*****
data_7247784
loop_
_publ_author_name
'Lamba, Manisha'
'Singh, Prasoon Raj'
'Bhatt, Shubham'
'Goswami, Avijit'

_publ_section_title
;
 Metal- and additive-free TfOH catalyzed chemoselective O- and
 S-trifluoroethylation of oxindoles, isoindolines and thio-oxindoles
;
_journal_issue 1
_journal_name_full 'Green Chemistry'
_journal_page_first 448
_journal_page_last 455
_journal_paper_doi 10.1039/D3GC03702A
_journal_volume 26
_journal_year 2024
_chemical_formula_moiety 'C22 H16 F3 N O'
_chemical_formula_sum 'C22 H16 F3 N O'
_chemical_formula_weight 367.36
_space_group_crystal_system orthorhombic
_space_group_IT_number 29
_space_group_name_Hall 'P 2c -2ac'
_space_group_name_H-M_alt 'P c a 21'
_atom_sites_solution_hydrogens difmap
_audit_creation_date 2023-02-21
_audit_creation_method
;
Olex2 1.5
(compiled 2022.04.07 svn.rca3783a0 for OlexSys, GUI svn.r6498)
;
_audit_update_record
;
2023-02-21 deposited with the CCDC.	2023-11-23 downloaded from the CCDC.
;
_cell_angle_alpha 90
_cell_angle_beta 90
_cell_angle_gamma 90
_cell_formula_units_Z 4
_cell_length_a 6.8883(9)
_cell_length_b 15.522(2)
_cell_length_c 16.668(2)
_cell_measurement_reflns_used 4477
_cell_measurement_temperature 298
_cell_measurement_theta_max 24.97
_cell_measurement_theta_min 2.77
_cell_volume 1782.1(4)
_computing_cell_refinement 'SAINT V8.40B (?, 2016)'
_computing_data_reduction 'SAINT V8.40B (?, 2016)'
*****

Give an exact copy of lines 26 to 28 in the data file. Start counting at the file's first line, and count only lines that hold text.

_space_group_name_H-M_alt 'P c a 21'
_atom_sites_solution_hydrogens difmap
_audit_creation_date 2023-02-21